Financial analysts are sounding the alarm that “more people within the South” have gotten accountable for the levy. This comes following the news that IHT receipts received by HM Revenue and Customs (HMRC) reached a record high of £6.1billion in the course of the financial 12 months 2021/22. Multiple aspects are resulting in more households within the South having to pay inheritance tax, based on experts.
These include the hike of wealth transfers following the pandemic, increased asset values and the freezing of nil rate band thresholds.
While full details for the tax 12 months are usually not yet available, experts are citing current trends which look prone to proceed which could lead on to people paying 1000’s of kilos more in tax.
For the 2019/2020, around 19,200 estates used the residential nil rate band threshold, and £4.1billion of chargeable estate value was saved from a possible IHT charge.
Overall, the quantity of IHT paid per estate rose from £179,000 in 2014/15 to £216,000 as smaller estates dropped out of paying IHT.
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Nevertheless, with the freezing of the inheritance tax nil rate bands last 12 months, more persons are prone to fall into the liability threshold for paying the tax.
It’s because while house prices proceed to rise, the edge at which someone pays IHT is remaining the identical which results in more people having to pay it.
Inheritance tax is a levy on someone’s estate after they passed away, which incorporates their money, estate and possessions.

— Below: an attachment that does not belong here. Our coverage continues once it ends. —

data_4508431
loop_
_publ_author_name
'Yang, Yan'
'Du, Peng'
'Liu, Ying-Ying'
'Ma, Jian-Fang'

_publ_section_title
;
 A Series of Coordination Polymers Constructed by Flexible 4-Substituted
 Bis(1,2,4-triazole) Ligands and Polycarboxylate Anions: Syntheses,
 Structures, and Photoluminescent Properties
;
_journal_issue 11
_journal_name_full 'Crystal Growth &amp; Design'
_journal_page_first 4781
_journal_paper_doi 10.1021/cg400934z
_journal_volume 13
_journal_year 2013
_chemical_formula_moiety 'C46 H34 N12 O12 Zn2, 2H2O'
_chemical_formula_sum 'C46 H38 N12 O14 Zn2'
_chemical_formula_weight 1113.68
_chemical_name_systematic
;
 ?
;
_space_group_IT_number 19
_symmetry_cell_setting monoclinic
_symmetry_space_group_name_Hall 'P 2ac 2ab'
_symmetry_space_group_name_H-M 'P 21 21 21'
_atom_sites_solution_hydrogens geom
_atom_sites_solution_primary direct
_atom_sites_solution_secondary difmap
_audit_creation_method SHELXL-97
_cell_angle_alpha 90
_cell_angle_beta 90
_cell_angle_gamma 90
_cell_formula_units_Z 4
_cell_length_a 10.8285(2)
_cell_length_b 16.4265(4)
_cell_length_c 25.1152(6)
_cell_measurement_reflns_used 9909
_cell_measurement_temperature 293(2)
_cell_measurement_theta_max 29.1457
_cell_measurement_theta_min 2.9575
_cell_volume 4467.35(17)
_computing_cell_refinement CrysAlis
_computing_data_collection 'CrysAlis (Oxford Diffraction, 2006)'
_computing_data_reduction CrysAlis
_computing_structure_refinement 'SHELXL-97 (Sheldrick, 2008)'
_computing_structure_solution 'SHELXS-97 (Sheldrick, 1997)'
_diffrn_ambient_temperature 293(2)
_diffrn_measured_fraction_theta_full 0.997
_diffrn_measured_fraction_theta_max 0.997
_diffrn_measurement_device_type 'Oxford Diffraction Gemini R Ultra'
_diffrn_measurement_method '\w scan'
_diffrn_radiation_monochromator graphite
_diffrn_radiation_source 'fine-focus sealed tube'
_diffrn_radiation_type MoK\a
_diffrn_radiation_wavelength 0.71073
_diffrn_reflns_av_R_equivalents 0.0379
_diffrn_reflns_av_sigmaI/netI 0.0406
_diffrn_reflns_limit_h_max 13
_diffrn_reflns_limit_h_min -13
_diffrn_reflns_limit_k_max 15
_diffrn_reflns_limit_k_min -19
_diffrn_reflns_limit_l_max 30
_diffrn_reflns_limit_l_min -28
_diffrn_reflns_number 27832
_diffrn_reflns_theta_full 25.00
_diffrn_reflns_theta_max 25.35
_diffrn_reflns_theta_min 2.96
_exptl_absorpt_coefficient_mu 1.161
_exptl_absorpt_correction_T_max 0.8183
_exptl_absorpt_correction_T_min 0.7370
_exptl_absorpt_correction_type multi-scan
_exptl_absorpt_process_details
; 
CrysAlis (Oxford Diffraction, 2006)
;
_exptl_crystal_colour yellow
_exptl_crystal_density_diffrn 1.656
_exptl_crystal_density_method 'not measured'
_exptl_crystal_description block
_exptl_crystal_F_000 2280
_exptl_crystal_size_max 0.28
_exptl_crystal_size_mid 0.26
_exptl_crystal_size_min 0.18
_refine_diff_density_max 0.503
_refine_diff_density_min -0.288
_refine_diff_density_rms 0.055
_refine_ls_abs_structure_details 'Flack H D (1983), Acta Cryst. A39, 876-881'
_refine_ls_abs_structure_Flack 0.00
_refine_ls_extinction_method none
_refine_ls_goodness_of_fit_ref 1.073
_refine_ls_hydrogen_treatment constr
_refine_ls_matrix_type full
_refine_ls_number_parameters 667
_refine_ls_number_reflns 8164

No IHT is paid on estates that are valued on the £325,000 inheritance tax threshold if any money over this amount is left to a spouse, civil partner or charity.
Many households opt to make financial gifts as a way of saving money on inheritance tax and with the nil rate band freeze this looks set to proceed.
Helen Morrissey, a senior pensions and retirement analyst at Hargreaves Lansdown, shared why IHT receipts are on the rise.
Ms Morrisey explained: “Inheritance tax receipts have boomed hitting an all-time high in 2021/22.
“That is due largely to the horrible consequences of the pandemic which saw increased numbers of wealth transfers.
“Nevertheless, there are other aspects at play that mean more persons are being caught out by what’s traditionally seen as a mogul’s tax.”
The financial expert noted why the choice to freeze inheritance tax thresholds is resulting in households being forced to pay greater than they otherwise would have, “particularly within the South”.
She added: “One major factor is the choice to freeze the varied thresholds available until 2025/26.
“Because of this estates price greater than £325,000 are subject to inheritance tax, though any unused allowances when one partner dies could be transferred to spouses and civil partners.
“As well as, if you wish to transfer a property to a detailed relative you’ve gotten an extra nil rate band of £175,000.
“These allowances have been well used to assist families avoid having to pay billions of kilos in IHT.
“These may feel like large amounts but given the stellar performance of the property market lately the choice to freeze these allowances means an increasing number of people, particularly within the South, have gotten liable to pay and with limits being frozen until 2026 we are going to likely see the quantity of tax paid proceed to grow over the approaching years.”